This award-winning play starts during the plot of Hansberry’s A Raisin in the Sun (see my review from last week). We see the drama in Hansberry’s play from the perspective of Russ and Bev, who are selling their house because of bad memories that have happened within it. They don’t seem to care that, by allowing the first black family to purchase a home in an all-white neighborhood, they are causing a firestorm of controversy.
The play is so easy to read that it’s difficult. Reading down the page, sometimes there are conversations carried on with each person saying only one or two words. Sometimes these conversations are funny, but there are often deeper, less humorous things happening beneath the surface. Race relations are brought up early enough with Francine (and her husband Albert) working for the white family. The way Bev and Russ treat “the help” reminds us of the time period, 1959, and the controversy of the original play.
Also making a comeback from the original is Karl Lindner, the man who offered Hansberry’s original characters a great deal of money not to move into the all-white neighborhood. My favorite part of this play is what a jerk Karl is in this play as well. There wasn’t much characterization of him in Hansberry’s original, and I think Norris had a bit of fun with this guy. Betsy, Karl’s wife, is deaf, and I wonder if that’s the only reason she’s married him—because she can’t truly hear what a jerk he is. Still, she must know. Karl fusses about everything from a black family moving in to the neighborhood and the temperature of his iced tea. He is even asked to leave. But again, this establishes the motif of deafness—either real or metaphorical.
Most jarring about this first section is the trouble that Russ and Bev are dealing with: their son committed suicide after it seems he couldn’t adapt to life again after experiencing war. He had been accused of killing innocent people during his tour of duty, and he couldn’t handle the guilt. This adds a whole new dimension to the original play; it becomes the reason the Youngers were able to afford such a home when all the other, similar houses were priced much higher. Still, we learn that the Youngers never knew of the history of the house they bought; it seems the family (Bev and Russ) did not want to disclose that information in the interest of selling their home.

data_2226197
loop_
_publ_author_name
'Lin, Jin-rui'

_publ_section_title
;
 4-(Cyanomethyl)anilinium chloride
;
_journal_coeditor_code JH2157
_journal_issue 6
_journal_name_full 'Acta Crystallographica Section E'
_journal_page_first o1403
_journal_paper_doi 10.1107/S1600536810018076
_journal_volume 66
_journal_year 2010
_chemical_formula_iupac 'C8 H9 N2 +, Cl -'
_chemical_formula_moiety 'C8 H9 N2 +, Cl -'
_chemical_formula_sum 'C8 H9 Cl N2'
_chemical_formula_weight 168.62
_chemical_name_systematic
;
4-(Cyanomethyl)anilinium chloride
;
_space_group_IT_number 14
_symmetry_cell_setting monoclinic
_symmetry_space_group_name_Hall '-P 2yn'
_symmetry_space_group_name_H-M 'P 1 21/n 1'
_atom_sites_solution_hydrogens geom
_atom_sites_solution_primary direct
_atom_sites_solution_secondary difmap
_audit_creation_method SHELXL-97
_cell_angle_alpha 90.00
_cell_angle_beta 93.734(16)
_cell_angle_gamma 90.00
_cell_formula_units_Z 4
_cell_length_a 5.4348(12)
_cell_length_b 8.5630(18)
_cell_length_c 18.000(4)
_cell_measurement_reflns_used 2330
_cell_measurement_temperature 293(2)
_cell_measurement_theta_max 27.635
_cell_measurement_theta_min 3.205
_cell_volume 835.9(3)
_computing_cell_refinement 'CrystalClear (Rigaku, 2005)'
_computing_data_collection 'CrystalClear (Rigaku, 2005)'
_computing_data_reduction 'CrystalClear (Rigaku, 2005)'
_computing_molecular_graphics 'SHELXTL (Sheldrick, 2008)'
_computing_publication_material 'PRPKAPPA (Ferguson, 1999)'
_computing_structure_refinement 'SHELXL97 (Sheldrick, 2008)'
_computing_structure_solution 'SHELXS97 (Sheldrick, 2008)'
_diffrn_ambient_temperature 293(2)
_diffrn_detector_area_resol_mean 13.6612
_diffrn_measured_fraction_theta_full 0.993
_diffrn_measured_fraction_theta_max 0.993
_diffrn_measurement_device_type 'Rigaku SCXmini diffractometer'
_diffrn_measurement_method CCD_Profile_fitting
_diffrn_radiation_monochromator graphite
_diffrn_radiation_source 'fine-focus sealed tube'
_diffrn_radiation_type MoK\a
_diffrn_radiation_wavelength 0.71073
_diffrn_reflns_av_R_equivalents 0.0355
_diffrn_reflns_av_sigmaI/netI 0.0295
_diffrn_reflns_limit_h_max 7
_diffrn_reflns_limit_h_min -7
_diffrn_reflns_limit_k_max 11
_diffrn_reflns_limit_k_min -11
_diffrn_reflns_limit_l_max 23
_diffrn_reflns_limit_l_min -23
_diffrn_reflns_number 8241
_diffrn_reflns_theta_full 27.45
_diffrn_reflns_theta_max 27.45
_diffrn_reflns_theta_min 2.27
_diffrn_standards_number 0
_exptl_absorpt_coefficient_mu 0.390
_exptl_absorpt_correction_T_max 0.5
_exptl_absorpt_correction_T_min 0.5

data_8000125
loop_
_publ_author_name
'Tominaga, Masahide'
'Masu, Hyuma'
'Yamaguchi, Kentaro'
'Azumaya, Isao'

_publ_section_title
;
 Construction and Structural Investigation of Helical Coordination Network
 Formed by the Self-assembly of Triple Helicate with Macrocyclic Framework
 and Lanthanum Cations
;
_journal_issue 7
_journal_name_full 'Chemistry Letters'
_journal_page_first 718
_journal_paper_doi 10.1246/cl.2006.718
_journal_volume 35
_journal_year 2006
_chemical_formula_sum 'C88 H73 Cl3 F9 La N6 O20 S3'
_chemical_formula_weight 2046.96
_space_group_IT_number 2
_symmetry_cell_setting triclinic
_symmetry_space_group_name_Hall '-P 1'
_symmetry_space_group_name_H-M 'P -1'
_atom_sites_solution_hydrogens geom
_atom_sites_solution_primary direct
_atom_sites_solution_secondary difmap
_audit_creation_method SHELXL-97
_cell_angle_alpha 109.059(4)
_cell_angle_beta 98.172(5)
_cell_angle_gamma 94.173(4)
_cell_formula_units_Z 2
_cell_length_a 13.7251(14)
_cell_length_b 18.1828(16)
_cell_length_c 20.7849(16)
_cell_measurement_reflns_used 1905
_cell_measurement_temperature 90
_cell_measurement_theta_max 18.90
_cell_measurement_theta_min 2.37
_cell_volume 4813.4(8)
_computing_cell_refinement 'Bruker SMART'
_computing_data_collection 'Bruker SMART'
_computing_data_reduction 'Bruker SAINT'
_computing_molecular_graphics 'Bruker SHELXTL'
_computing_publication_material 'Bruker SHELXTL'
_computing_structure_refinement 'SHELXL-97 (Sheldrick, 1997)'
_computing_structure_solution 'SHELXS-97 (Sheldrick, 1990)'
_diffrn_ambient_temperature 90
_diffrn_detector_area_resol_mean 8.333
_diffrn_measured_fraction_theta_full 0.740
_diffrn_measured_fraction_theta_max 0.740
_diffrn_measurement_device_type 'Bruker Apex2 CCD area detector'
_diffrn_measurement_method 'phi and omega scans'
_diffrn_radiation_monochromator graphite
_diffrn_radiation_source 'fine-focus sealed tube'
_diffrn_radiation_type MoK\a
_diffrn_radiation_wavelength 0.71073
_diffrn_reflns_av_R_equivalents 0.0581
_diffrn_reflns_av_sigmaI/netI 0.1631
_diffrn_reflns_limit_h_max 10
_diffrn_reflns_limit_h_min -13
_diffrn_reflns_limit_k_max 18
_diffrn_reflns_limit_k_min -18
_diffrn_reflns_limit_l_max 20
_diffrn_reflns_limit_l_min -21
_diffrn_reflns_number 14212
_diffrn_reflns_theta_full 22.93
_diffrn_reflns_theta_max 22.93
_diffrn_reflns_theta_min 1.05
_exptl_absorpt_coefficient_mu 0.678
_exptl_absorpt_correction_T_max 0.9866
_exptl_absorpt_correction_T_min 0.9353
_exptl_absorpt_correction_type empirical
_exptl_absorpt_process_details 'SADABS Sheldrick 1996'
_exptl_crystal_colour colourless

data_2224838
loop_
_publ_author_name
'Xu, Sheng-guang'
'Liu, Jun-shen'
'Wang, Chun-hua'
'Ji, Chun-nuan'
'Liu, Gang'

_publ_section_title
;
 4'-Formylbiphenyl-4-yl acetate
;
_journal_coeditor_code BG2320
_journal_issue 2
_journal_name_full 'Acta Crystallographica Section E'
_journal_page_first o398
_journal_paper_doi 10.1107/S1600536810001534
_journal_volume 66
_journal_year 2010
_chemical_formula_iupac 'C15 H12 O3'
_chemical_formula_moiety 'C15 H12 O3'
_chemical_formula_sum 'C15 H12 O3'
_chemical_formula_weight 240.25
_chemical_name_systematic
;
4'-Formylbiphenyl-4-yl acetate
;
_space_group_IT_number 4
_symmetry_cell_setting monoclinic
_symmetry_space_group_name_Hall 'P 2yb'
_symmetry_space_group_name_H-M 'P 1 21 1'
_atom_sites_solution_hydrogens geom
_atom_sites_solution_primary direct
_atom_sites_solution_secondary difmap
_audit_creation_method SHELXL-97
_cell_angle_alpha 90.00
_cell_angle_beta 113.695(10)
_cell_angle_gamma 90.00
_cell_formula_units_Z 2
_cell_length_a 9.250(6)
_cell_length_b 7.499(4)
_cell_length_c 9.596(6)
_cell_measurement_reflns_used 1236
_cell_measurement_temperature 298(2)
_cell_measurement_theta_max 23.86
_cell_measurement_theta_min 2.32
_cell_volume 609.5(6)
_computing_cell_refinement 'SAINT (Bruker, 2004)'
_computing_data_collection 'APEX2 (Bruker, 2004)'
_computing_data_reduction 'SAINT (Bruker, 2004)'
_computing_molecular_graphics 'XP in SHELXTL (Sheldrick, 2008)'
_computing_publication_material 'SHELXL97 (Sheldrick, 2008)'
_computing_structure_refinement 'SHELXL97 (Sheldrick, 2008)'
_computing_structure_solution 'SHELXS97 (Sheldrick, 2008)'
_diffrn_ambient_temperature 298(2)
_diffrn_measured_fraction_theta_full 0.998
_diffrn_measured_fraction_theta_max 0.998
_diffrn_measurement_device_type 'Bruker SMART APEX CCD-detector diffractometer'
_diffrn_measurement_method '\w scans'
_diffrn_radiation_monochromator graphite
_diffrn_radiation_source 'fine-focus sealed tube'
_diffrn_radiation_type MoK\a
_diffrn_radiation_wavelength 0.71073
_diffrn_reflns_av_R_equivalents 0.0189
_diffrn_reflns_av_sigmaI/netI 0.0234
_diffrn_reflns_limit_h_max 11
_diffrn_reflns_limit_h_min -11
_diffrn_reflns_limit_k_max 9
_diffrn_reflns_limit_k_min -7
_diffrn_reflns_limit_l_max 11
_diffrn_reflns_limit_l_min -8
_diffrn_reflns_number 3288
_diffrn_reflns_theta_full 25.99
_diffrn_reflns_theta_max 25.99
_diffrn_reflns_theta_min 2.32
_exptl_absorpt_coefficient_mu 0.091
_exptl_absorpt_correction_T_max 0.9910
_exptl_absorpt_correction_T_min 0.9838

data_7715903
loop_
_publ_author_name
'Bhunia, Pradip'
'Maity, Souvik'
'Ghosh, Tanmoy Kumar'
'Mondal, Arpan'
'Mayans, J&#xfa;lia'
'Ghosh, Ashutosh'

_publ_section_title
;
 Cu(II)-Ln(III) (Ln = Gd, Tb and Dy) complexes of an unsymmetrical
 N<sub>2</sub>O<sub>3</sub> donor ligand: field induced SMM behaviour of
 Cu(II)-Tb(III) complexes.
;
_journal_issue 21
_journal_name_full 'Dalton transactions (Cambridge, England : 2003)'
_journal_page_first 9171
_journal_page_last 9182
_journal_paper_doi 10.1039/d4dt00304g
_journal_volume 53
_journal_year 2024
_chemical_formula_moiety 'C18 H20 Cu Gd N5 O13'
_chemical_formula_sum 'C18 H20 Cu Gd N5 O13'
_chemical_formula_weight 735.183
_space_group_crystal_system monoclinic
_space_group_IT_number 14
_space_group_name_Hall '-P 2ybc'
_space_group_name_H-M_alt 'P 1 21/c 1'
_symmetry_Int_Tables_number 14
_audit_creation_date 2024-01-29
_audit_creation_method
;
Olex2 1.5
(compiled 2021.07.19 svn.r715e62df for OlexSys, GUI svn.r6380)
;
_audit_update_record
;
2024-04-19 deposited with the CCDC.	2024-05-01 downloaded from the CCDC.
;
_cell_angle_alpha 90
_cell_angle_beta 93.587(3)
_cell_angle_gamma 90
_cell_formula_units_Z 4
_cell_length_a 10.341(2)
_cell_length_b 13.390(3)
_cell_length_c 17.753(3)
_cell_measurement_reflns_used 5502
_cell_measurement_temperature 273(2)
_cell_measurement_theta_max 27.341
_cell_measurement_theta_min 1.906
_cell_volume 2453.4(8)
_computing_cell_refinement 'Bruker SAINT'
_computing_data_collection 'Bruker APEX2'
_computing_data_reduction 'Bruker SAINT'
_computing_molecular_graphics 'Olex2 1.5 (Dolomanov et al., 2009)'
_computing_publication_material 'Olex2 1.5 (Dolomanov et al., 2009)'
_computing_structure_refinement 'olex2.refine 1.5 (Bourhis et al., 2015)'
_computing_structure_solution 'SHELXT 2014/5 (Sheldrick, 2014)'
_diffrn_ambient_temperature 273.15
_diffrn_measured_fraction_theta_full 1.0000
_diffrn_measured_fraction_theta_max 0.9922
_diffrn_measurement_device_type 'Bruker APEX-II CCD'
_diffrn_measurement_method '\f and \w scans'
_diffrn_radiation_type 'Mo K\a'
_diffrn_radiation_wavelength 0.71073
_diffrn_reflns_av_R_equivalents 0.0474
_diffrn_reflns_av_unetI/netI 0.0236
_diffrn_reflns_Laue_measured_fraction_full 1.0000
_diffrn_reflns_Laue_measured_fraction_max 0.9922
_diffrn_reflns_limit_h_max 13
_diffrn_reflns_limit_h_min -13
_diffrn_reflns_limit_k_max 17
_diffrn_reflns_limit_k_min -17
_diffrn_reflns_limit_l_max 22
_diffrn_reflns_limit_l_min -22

In the second part of the play, 2009, a white family is discussing plans to raze the original structure and build a better, bigger house upon it. This first scene is ridiculously uncomfortable, with the couple discussing various by-laws and architectural requirements with other officials and lawyers. They can’t seem to stay focused on one conversation, and as a reader I just wanted to slap them all. In the midst of this ridiculous conversation, Lena keeps trying to speak. She is the great-niece of Lena Younger, the grandmother in A Raisin in the Sun.
In this act, Lena returns to remind everyone of the history of the house (the fact that her great-aunt worked hard to earn the money for the house). It seems, however, that her real concern is that the renovation will start to improve the neighborhood so much that it will start pricing people out of it. It’s noted that the neighborhood, in proximity to the city, is meant to be a working-class neighborhood, but Lena implies that there is now a plan to change that, changing the demographics of the neighborhood along with the housing renovations.
I found it interesting that the baby motif is continued from the original play. Everyone in the play seems to be expecting. In the original, this was a source of great hope—the perpetuity of one’s family through subsequent generations. This theme is furthered by Lena’s presence, reminding everyone of the history of the neighborhood (despite the fact that the group then gets distracted by discussing how integrating races actually brought more crime to the neighborhood—and then sheepishly try to cover up what had been said). In the end, there’s an argument between the new couple about the expected baby, which it seems the husband doesn’t even want. Hauntingly, the final scene returns to the theme of children, as we see the troubled soldier sitting down to write a note—we know it’s his suicide note—in the presence of his mother.
In the end, there’s a lot to analyze in this play, and it would be helpful to see it performed. In short, everyone has problems and agendas, and—like Walter and Ruth in Hansberry’s original—people rarely, if ever, truly see eye to eye.